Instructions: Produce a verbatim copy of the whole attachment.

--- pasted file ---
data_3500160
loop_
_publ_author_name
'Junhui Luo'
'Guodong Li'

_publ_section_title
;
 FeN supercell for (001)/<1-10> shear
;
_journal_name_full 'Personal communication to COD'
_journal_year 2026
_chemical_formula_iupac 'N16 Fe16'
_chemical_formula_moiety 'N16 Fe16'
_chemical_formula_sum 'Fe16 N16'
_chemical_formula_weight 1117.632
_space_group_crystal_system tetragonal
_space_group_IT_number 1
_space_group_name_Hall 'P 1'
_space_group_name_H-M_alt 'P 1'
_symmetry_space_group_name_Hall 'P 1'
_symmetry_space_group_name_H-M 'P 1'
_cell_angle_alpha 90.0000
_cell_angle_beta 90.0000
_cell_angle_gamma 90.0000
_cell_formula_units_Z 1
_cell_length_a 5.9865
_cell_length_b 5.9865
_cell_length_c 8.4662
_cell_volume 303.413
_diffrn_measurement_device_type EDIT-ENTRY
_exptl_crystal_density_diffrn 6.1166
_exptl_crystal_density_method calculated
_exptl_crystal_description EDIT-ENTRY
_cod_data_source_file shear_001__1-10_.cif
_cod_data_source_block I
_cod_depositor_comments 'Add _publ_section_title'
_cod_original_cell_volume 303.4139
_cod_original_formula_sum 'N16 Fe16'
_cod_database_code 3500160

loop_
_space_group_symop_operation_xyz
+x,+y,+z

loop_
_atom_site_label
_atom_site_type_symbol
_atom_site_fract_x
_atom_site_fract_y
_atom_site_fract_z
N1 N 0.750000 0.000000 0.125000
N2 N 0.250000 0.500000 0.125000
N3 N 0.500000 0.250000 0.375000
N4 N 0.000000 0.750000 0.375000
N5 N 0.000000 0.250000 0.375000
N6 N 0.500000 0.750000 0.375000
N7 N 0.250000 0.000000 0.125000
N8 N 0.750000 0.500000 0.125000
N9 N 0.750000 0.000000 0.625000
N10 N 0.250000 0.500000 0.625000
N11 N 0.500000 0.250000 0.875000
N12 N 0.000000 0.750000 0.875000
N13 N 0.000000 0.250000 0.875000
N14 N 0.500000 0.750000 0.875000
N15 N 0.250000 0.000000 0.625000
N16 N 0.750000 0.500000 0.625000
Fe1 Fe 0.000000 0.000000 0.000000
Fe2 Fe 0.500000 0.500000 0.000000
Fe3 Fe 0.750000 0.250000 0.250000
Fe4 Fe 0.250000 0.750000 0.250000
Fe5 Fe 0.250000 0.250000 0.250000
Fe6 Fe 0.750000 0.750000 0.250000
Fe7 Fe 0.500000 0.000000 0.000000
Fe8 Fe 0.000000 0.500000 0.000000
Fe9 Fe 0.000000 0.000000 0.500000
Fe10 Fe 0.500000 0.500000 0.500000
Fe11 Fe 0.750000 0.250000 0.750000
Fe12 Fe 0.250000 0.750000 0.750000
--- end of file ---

data_3500160
loop_
_publ_author_name
'Junhui Luo'
'Guodong Li'

_publ_section_title
;
 FeN supercell for (001)/<1-10> shear
;
_journal_name_full 'Personal communication to COD'
_journal_year 2026
_chemical_formula_iupac 'N16 Fe16'
_chemical_formula_moiety 'N16 Fe16'
_chemical_formula_sum 'Fe16 N16'
_chemical_formula_weight 1117.632
_space_group_crystal_system tetragonal
_space_group_IT_number 1
_space_group_name_Hall 'P 1'
_space_group_name_H-M_alt 'P 1'
_symmetry_space_group_name_Hall 'P 1'
_symmetry_space_group_name_H-M 'P 1'
_cell_angle_alpha 90.0000
_cell_angle_beta 90.0000
_cell_angle_gamma 90.0000
_cell_formula_units_Z 1
_cell_length_a 5.9865
_cell_length_b 5.9865
_cell_length_c 8.4662
_cell_volume 303.413
_diffrn_measurement_device_type EDIT-ENTRY
_exptl_crystal_density_diffrn 6.1166
_exptl_crystal_density_method calculated
_exptl_crystal_description EDIT-ENTRY
_cod_data_source_file shear_001__1-10_.cif
_cod_data_source_block I
_cod_depositor_comments 'Add _publ_section_title'
_cod_original_cell_volume 303.4139
_cod_original_formula_sum 'N16 Fe16'
_cod_database_code 3500160

loop_
_space_group_symop_operation_xyz
+x,+y,+z

loop_
_atom_site_label
_atom_site_type_symbol
_atom_site_fract_x
_atom_site_fract_y
_atom_site_fract_z
N1 N 0.750000 0.000000 0.125000
N2 N 0.250000 0.500000 0.125000
N3 N 0.500000 0.250000 0.375000
N4 N 0.000000 0.750000 0.375000
N5 N 0.000000 0.250000 0.375000
N6 N 0.500000 0.750000 0.375000
N7 N 0.250000 0.000000 0.125000
N8 N 0.750000 0.500000 0.125000
N9 N 0.750000 0.000000 0.625000
N10 N 0.250000 0.500000 0.625000
N11 N 0.500000 0.250000 0.875000
N12 N 0.000000 0.750000 0.875000
N13 N 0.000000 0.250000 0.875000
N14 N 0.500000 0.750000 0.875000
N15 N 0.250000 0.000000 0.625000
N16 N 0.750000 0.500000 0.625000
Fe1 Fe 0.000000 0.000000 0.000000
Fe2 Fe 0.500000 0.500000 0.000000
Fe3 Fe 0.750000 0.250000 0.250000
Fe4 Fe 0.250000 0.750000 0.250000
Fe5 Fe 0.250000 0.250000 0.250000
Fe6 Fe 0.750000 0.750000 0.250000
Fe7 Fe 0.500000 0.000000 0.000000
Fe8 Fe 0.000000 0.500000 0.000000
Fe9 Fe 0.000000 0.000000 0.500000
Fe10 Fe 0.500000 0.500000 0.500000
Fe11 Fe 0.750000 0.250000 0.750000
Fe12 Fe 0.250000 0.750000 0.750000